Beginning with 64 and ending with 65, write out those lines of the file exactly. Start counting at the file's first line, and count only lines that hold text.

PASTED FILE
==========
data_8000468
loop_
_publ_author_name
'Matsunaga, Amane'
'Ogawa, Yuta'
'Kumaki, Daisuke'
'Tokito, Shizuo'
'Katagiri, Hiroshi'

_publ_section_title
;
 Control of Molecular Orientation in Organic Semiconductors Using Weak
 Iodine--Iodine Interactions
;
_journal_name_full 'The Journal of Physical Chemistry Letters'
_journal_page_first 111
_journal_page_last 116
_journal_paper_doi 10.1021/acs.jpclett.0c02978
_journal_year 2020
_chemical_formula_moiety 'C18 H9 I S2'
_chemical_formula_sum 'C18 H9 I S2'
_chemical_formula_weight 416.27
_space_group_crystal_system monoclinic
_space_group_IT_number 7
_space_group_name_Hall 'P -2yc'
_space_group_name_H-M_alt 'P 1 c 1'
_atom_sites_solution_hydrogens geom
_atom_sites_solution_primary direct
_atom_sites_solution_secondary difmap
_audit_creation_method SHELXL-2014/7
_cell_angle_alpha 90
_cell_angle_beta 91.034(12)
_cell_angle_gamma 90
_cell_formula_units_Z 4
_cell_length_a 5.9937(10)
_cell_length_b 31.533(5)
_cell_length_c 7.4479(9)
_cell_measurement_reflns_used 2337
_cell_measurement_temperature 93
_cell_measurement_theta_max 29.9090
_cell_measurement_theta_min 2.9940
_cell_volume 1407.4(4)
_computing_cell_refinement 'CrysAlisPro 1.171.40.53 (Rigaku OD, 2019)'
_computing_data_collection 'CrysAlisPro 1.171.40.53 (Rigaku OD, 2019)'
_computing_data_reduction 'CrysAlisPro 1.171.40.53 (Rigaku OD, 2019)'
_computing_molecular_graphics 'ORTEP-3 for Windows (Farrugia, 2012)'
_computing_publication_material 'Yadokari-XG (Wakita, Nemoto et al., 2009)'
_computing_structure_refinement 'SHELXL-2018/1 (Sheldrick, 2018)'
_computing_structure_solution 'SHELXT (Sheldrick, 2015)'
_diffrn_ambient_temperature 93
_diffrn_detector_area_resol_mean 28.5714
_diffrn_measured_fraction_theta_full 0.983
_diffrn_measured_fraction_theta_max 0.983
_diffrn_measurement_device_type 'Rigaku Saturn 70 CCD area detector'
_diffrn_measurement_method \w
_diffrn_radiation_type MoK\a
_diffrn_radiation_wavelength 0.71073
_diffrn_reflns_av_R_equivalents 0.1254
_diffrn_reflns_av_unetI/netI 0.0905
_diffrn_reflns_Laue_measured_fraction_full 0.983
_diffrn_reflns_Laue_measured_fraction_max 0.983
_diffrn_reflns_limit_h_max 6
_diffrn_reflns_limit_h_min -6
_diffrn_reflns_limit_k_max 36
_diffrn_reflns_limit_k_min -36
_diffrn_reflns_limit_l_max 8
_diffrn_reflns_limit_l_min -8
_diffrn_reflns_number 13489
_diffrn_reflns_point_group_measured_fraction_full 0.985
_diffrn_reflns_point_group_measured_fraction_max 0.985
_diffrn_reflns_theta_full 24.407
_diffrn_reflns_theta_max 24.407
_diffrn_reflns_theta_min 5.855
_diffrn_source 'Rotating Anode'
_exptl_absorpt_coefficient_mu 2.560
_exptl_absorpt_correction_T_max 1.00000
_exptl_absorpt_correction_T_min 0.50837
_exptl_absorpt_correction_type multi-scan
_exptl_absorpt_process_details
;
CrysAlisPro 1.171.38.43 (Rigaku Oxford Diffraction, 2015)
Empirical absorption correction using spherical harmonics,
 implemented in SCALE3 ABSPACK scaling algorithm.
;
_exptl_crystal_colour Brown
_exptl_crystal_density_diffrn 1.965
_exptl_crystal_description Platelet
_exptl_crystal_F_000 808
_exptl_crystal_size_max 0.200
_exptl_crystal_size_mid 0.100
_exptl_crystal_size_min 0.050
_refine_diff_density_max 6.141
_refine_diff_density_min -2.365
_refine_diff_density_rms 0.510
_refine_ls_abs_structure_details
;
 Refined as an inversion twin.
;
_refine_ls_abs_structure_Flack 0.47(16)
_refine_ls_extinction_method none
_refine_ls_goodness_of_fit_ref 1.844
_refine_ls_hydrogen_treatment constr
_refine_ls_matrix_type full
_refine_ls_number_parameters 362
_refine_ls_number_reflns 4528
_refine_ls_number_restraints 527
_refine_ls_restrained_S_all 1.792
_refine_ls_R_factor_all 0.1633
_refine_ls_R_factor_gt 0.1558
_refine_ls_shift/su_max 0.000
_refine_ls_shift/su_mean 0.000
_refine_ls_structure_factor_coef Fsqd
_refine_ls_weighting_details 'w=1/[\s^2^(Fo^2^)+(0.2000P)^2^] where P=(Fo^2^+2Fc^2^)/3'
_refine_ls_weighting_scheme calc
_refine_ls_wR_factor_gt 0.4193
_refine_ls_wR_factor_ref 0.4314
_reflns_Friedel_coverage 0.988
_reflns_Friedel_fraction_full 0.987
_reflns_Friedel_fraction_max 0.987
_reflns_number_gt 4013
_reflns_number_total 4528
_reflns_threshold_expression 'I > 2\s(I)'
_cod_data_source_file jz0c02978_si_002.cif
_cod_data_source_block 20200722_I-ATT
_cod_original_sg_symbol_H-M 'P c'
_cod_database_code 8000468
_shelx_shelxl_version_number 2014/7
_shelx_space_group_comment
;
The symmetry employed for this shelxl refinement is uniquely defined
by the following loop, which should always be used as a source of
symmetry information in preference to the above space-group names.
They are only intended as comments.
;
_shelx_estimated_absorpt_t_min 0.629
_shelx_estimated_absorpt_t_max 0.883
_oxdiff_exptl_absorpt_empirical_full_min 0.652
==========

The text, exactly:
_diffrn_reflns_limit_k_min -36
_diffrn_reflns_limit_l_max 8